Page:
Antipatharians are predominantly tropical, but some species are known to occur of the northeastern U.S. Several species have been collected from the seamounts. Among those black corals that have been positively identified from the four seamounts within the EEZ to date include Bathypathes from Bear (1195–1402 and 1843–1888 m) and Retriever (1983 m) and Parantipathes from Retriever (2045 m). Bushy black coral (Leiopathes sp.) has been collected from 1643 m on Bear Seamount (Figure 3); it is also found in the collections of the Smithsonian Institution, having been collected in 1883 from 1754 m near the same area off Georges Bank. Another black coral, Cirrhipathes sp., is also found in the Smithsonian Institution collections, and was also collected in 1883 at 262 m off Virginia.
True Soft Corals and Gorgonians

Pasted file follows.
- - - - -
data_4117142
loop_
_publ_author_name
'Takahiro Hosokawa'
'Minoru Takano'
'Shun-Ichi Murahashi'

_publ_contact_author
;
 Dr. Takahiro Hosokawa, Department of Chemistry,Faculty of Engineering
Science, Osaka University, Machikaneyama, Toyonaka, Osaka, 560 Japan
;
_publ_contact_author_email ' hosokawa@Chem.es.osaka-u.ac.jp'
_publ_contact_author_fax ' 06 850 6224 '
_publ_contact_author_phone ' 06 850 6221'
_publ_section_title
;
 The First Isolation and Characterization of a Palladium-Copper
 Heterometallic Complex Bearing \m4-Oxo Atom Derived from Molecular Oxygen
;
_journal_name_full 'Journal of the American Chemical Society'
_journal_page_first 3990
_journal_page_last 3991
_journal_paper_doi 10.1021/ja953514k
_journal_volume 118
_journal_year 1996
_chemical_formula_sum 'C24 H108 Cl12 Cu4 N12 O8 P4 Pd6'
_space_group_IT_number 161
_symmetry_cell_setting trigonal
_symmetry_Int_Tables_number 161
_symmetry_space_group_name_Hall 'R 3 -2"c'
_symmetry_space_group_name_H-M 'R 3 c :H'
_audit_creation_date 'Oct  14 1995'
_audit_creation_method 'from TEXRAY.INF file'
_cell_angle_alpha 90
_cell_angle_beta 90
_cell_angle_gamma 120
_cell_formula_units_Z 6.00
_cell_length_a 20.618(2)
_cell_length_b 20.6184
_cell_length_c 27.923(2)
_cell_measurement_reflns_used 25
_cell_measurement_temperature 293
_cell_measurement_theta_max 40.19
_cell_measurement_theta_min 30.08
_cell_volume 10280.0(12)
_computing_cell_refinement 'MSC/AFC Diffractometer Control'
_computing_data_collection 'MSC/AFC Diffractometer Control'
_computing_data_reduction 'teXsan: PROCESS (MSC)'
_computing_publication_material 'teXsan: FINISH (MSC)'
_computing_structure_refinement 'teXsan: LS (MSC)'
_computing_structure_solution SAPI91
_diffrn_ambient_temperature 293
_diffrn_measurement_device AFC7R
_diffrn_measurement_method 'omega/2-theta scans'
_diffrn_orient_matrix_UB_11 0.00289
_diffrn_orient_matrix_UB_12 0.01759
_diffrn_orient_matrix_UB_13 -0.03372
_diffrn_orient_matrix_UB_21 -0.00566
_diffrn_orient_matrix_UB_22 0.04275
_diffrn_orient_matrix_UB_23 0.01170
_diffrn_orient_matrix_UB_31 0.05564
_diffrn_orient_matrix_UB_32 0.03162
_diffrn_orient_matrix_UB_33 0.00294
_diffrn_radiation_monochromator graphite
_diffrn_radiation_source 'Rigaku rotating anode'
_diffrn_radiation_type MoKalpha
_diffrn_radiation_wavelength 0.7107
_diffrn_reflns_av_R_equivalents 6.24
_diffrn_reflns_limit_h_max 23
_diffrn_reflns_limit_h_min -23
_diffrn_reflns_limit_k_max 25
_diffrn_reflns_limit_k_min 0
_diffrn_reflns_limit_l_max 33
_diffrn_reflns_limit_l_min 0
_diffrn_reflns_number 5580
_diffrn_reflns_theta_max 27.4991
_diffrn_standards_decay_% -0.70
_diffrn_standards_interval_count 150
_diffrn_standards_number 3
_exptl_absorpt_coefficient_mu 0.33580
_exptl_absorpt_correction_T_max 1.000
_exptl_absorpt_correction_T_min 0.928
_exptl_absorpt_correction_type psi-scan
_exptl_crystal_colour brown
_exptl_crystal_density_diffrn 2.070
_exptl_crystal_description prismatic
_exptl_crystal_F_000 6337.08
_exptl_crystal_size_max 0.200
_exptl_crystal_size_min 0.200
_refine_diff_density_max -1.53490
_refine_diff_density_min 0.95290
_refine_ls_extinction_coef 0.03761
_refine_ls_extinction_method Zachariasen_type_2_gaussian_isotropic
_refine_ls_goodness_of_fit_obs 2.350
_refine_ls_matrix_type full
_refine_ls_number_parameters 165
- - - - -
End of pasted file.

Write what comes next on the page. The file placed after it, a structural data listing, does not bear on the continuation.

Seventeen species in seven gorgonian families were recorded for the northeastern U.S. shelf and slope north of Cape Hatteras. These families (Acanthogorgiidae, Paramuriceidae, Anthothelidae, Paragorgiidae, Chrysogorgiidae, Primnoidae, and Isiddae) are the best documented because of their larger sizes, as well as being most abundant in the deeper waters of the continental slope and submarine canyons. Nine species of true soft corals in three families were recorded for the northeastern U.S. shelf and slope north of Cape Hatteras. Two species that are very numerous in nearshore records are the true soft corals Gersemia rubiformis and Alcyonium species. It should be noted that, for a variety of reasons, there is uncertainty about the accuracy of the identifications of species from these two orders from the various historical surveys, so these identifications and surveys should be interpreted with caution.